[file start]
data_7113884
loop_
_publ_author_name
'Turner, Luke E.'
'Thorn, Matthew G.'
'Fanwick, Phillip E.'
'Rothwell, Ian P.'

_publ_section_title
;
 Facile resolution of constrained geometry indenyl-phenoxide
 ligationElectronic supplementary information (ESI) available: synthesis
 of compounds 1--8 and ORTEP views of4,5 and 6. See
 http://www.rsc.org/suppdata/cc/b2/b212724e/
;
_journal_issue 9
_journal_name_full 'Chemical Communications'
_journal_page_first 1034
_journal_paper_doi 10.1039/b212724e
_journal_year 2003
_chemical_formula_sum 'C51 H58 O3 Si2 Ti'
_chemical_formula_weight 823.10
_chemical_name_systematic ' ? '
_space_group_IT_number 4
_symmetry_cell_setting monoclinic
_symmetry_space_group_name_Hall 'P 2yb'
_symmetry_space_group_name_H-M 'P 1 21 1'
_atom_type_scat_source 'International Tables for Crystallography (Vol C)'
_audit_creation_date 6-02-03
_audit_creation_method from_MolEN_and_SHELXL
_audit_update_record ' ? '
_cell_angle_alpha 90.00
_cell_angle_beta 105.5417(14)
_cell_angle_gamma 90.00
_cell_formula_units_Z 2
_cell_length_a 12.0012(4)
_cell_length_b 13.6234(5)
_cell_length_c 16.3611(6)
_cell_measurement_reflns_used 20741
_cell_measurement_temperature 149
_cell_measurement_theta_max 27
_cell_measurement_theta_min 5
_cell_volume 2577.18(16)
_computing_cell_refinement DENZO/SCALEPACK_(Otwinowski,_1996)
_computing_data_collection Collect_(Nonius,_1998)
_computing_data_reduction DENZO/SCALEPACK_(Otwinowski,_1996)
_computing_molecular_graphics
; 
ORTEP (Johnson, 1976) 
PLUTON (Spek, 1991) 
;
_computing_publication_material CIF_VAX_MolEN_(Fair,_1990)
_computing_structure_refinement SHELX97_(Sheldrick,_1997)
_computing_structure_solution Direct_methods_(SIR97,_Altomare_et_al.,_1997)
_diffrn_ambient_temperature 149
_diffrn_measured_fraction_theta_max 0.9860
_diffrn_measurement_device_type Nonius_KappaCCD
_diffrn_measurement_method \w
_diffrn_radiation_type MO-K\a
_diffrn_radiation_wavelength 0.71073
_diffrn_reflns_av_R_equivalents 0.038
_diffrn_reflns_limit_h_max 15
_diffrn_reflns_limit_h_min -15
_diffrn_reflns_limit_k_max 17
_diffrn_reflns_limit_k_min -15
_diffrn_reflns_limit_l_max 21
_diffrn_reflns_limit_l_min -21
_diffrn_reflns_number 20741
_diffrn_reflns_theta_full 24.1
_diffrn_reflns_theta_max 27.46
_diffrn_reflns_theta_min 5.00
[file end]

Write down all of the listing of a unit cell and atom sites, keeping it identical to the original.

data_7113884
loop_
_publ_author_name
'Turner, Luke E.'
'Thorn, Matthew G.'
'Fanwick, Phillip E.'
'Rothwell, Ian P.'

_publ_section_title
;
 Facile resolution of constrained geometry indenyl-phenoxide
 ligationElectronic supplementary information (ESI) available: synthesis
 of compounds 1--8 and ORTEP views of4,5 and 6. See
 http://www.rsc.org/suppdata/cc/b2/b212724e/
;
_journal_issue 9
_journal_name_full 'Chemical Communications'
_journal_page_first 1034
_journal_paper_doi 10.1039/b212724e
_journal_year 2003
_chemical_formula_sum 'C51 H58 O3 Si2 Ti'
_chemical_formula_weight 823.10
_chemical_name_systematic ' ? '
_space_group_IT_number 4
_symmetry_cell_setting monoclinic
_symmetry_space_group_name_Hall 'P 2yb'
_symmetry_space_group_name_H-M 'P 1 21 1'
_atom_type_scat_source 'International Tables for Crystallography (Vol C)'
_audit_creation_date 6-02-03
_audit_creation_method from_MolEN_and_SHELXL
_audit_update_record ' ? '
_cell_angle_alpha 90.00
_cell_angle_beta 105.5417(14)
_cell_angle_gamma 90.00
_cell_formula_units_Z 2
_cell_length_a 12.0012(4)
_cell_length_b 13.6234(5)
_cell_length_c 16.3611(6)
_cell_measurement_reflns_used 20741
_cell_measurement_temperature 149
_cell_measurement_theta_max 27
_cell_measurement_theta_min 5
_cell_volume 2577.18(16)
_computing_cell_refinement DENZO/SCALEPACK_(Otwinowski,_1996)
_computing_data_collection Collect_(Nonius,_1998)
_computing_data_reduction DENZO/SCALEPACK_(Otwinowski,_1996)
_computing_molecular_graphics
; 
ORTEP (Johnson, 1976) 
PLUTON (Spek, 1991) 
;
_computing_publication_material CIF_VAX_MolEN_(Fair,_1990)
_computing_structure_refinement SHELX97_(Sheldrick,_1997)
_computing_structure_solution Direct_methods_(SIR97,_Altomare_et_al.,_1997)
_diffrn_ambient_temperature 149
_diffrn_measured_fraction_theta_max 0.9860
_diffrn_measurement_device_type Nonius_KappaCCD
_diffrn_measurement_method \w
_diffrn_radiation_type MO-K\a
_diffrn_radiation_wavelength 0.71073
_diffrn_reflns_av_R_equivalents 0.038
_diffrn_reflns_limit_h_max 15
_diffrn_reflns_limit_h_min -15
_diffrn_reflns_limit_k_max 17
_diffrn_reflns_limit_k_min -15
_diffrn_reflns_limit_l_max 21
_diffrn_reflns_limit_l_min -21
_diffrn_reflns_number 20741
_diffrn_reflns_theta_full 24.1
_diffrn_reflns_theta_max 27.46
_diffrn_reflns_theta_min 5.00